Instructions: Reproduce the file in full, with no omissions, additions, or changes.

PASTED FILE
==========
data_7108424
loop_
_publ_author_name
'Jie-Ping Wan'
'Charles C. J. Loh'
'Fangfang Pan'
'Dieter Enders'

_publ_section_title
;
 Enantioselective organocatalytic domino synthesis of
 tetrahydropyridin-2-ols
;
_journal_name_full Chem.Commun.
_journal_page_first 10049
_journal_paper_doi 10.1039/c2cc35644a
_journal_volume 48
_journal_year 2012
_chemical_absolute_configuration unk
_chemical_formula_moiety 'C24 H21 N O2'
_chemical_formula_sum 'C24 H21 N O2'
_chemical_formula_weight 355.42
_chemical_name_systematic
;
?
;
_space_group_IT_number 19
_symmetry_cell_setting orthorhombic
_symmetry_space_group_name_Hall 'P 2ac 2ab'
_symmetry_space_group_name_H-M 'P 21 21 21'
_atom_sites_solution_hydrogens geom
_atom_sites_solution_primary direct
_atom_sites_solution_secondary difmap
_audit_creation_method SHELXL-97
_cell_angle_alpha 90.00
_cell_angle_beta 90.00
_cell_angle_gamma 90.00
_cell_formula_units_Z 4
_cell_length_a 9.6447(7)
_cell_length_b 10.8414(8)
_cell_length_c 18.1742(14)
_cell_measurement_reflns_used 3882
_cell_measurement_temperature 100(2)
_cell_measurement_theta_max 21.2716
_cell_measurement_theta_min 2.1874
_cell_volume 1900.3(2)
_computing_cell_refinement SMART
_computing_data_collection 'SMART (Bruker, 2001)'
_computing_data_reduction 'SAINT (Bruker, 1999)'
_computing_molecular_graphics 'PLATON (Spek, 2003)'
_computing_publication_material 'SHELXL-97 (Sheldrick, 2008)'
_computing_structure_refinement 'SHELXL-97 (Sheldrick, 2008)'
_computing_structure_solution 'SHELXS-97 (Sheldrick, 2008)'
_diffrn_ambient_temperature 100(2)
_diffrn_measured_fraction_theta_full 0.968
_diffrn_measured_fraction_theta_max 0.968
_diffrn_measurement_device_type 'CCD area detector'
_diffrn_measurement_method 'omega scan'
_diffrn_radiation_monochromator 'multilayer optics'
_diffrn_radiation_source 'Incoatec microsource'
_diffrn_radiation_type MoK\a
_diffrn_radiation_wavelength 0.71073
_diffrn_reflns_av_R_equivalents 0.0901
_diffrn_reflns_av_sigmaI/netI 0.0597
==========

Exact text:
data_7108424
loop_
_publ_author_name
'Jie-Ping Wan'
'Charles C. J. Loh'
'Fangfang Pan'
'Dieter Enders'

_publ_section_title
;
 Enantioselective organocatalytic domino synthesis of
 tetrahydropyridin-2-ols
;
_journal_name_full Chem.Commun.
_journal_page_first 10049
_journal_paper_doi 10.1039/c2cc35644a
_journal_volume 48
_journal_year 2012
_chemical_absolute_configuration unk
_chemical_formula_moiety 'C24 H21 N O2'
_chemical_formula_sum 'C24 H21 N O2'
_chemical_formula_weight 355.42
_chemical_name_systematic
;
?
;
_space_group_IT_number 19
_symmetry_cell_setting orthorhombic
_symmetry_space_group_name_Hall 'P 2ac 2ab'
_symmetry_space_group_name_H-M 'P 21 21 21'
_atom_sites_solution_hydrogens geom
_atom_sites_solution_primary direct
_atom_sites_solution_secondary difmap
_audit_creation_method SHELXL-97
_cell_angle_alpha 90.00
_cell_angle_beta 90.00
_cell_angle_gamma 90.00
_cell_formula_units_Z 4
_cell_length_a 9.6447(7)
_cell_length_b 10.8414(8)
_cell_length_c 18.1742(14)
_cell_measurement_reflns_used 3882
_cell_measurement_temperature 100(2)
_cell_measurement_theta_max 21.2716
_cell_measurement_theta_min 2.1874
_cell_volume 1900.3(2)
_computing_cell_refinement SMART
_computing_data_collection 'SMART (Bruker, 2001)'
_computing_data_reduction 'SAINT (Bruker, 1999)'
_computing_molecular_graphics 'PLATON (Spek, 2003)'
_computing_publication_material 'SHELXL-97 (Sheldrick, 2008)'
_computing_structure_refinement 'SHELXL-97 (Sheldrick, 2008)'
_computing_structure_solution 'SHELXS-97 (Sheldrick, 2008)'
_diffrn_ambient_temperature 100(2)
_diffrn_measured_fraction_theta_full 0.968
_diffrn_measured_fraction_theta_max 0.968
_diffrn_measurement_device_type 'CCD area detector'
_diffrn_measurement_method 'omega scan'
_diffrn_radiation_monochromator 'multilayer optics'
_diffrn_radiation_source 'Incoatec microsource'
_diffrn_radiation_type MoK\a
_diffrn_radiation_wavelength 0.71073
_diffrn_reflns_av_R_equivalents 0.0901
_diffrn_reflns_av_sigmaI/netI 0.0597